Support for a TimeBank

Lyttelton TimeBank member Annelise Hall, centre, uses workshop participants to shows how community needs and wants can be easily matched with the TimeBank concept.

By Mick Jensen

The concept of TimeBanks has been explained and explored and a Mid Canterbury TimeBank will be set up over the coming months.

The concept trades time rather than money and works on the premise that everyone in the community has something to offer and every person is equally valued.

An enthusiastic gathering turned out for a recent Ashburton workshop and 42 people have signed up to be members of a Mid Canterbury TimeBank.

Of those, 26 have offered to help get it started and some have already met to look at a governance structure, membership support, technology and other areas.

Ashburton teacher Kate White organised the TimeBank workshop and said the community turnout was very pleasing.

“It’s fantastic that it’s not just a small group who want to see this happen. Many can see the benefits for themselves and the wider community and are willing to be involved.”

The timeline for a launch depended on trustees and how long it took to get together founding documents and policies and procedures, but it was hoped to have it up and running in September or October, said Mrs White.

Speaking at the workshop were two members from LytteltonTimeBank, the first group to be established in New Zealand.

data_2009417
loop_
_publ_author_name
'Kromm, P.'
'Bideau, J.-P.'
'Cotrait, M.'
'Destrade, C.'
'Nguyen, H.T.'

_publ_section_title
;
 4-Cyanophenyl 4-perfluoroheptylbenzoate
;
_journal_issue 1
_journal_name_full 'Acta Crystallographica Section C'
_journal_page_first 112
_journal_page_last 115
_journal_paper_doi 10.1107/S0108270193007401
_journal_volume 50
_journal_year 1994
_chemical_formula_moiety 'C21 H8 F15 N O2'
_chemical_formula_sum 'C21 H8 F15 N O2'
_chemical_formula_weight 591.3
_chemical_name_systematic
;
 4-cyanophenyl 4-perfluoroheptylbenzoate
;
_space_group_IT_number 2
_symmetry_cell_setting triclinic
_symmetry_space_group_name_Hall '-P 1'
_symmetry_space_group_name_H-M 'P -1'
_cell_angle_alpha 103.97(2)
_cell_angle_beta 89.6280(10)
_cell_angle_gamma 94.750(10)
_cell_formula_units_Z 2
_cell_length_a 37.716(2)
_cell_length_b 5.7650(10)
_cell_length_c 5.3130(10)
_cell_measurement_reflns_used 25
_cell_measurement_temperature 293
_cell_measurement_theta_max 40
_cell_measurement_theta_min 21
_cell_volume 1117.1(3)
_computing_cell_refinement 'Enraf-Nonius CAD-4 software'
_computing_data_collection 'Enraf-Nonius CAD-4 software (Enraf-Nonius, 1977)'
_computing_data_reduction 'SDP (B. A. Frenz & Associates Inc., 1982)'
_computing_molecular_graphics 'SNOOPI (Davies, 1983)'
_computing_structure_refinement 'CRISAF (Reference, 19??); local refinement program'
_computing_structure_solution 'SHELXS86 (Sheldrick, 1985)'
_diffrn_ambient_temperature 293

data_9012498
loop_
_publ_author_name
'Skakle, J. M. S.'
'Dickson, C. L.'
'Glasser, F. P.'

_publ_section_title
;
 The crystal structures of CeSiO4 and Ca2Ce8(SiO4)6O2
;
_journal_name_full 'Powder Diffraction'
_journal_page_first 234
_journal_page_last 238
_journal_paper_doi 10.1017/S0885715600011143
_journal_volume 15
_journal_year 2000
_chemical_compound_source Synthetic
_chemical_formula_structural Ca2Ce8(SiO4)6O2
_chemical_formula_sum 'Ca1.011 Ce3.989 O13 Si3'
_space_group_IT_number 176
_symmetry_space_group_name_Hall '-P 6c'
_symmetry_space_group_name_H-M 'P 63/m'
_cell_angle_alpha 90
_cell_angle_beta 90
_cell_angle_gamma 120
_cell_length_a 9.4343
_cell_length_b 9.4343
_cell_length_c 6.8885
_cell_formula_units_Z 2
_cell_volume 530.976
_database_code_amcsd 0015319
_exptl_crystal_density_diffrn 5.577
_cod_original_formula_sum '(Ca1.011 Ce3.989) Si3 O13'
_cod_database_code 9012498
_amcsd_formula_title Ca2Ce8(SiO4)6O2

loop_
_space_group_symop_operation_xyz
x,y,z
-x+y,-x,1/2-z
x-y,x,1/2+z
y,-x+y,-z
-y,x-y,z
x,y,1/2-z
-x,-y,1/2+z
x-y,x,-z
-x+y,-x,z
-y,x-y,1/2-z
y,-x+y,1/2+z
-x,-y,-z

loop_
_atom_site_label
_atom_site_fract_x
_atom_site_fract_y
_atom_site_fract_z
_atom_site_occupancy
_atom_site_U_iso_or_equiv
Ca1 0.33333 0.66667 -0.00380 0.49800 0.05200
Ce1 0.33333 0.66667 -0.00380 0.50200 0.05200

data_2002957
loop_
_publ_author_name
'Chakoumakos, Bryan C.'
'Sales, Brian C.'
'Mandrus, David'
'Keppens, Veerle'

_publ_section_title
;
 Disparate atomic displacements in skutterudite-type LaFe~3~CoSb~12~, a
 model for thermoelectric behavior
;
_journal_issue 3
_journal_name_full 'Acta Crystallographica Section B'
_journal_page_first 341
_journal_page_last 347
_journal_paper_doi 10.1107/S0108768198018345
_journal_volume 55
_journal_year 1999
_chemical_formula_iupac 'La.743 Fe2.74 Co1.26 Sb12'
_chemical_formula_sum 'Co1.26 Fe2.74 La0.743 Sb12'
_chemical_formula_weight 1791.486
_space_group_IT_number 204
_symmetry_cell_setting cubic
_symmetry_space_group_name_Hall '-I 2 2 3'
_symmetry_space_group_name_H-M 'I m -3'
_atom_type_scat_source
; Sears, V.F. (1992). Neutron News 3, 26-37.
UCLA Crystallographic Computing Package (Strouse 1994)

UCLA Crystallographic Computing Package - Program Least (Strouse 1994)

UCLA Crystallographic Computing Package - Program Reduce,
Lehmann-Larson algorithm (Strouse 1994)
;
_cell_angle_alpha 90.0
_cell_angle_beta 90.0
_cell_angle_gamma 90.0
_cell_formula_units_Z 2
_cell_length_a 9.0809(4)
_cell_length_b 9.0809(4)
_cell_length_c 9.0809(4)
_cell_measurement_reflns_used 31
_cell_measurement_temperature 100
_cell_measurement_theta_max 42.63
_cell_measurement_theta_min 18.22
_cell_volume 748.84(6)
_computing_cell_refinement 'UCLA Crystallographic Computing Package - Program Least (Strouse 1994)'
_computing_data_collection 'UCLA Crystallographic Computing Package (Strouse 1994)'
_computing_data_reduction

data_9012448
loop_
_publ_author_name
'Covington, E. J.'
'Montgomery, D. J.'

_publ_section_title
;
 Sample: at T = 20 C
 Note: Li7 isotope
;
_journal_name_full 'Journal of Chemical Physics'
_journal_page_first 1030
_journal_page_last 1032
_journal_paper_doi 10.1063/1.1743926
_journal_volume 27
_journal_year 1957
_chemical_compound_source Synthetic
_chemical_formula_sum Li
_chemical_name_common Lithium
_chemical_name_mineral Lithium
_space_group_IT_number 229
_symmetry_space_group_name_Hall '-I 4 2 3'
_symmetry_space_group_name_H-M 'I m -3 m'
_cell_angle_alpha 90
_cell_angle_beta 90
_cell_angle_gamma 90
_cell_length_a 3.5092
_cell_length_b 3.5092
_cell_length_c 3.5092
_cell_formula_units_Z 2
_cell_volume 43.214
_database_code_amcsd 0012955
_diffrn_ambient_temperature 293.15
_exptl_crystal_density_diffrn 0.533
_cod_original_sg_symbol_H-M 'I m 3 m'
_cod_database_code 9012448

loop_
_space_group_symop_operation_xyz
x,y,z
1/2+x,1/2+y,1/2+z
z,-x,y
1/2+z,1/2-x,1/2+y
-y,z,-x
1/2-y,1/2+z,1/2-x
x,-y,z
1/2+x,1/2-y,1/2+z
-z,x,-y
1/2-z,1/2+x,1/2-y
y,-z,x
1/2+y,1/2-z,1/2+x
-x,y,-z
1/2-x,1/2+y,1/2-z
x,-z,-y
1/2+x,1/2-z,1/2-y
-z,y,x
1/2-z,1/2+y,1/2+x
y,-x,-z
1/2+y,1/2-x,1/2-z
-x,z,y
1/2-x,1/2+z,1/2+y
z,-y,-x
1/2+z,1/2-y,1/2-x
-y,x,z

Former group co-ordinator Julie Lee said Lyttelton TimeBank’s profile had risen in the aftermath of the Christchurch earthquakes, with members rallying round to extend support to others in the community.

She said there were between 23-25 clubs nationwide, as well as clubs pending in Ashburton and Waimakariri.

She quoted from TimeBank founder Edgar Cahn who said, “We have what we need, if we use what we have.”

Fellow TimeBank member Annelise Hall said the concept had been a bit “out there” for some in the beginning, but word had spread and groups had been built one person at a time.

Mrs Hall said communities had pulled together and pitched in more in the past than they did today, but TimeBanks were helping to re-instate those fragmented communities and restoring core values of compassion, decency and kindness.

“People are sometimes hesitant to ask for help, even for the simplest of things. The great thing with the TimeBank is that it brings people together and encourages more social connection.”

The next TimeBank workshop will be held on June 25 at Community House Mid Canterbury and runs between 5pm and 6pm.

For any questions and registration contact Kate White at mediaBoots